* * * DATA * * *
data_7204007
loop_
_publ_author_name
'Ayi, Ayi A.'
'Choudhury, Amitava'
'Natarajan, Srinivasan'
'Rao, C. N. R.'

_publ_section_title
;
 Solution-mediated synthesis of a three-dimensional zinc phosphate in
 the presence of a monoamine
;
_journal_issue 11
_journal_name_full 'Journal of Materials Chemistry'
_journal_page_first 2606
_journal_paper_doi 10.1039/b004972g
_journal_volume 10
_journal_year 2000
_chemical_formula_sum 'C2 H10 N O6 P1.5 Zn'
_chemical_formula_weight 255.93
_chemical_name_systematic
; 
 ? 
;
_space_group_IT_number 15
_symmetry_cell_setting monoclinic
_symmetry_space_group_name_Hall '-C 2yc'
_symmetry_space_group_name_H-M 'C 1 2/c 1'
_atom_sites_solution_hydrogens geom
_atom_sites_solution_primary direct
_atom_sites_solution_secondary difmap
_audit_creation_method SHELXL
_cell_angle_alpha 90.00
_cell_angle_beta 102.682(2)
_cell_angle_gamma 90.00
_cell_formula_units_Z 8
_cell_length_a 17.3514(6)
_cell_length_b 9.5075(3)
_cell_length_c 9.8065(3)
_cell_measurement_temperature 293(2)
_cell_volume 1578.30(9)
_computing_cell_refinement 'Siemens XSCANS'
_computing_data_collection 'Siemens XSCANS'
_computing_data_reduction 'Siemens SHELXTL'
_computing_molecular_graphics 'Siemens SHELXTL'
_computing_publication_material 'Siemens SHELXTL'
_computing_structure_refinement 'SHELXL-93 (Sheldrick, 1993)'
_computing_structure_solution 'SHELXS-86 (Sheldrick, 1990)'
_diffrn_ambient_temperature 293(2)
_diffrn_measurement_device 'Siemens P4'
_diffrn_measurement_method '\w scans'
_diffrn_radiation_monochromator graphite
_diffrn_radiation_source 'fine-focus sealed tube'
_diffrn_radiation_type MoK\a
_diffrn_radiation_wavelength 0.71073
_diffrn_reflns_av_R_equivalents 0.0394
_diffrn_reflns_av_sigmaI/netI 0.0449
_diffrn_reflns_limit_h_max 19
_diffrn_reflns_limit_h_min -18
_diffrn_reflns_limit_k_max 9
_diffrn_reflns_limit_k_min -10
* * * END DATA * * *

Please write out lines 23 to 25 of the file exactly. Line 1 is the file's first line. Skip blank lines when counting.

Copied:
 ? 
;
_space_group_IT_number 15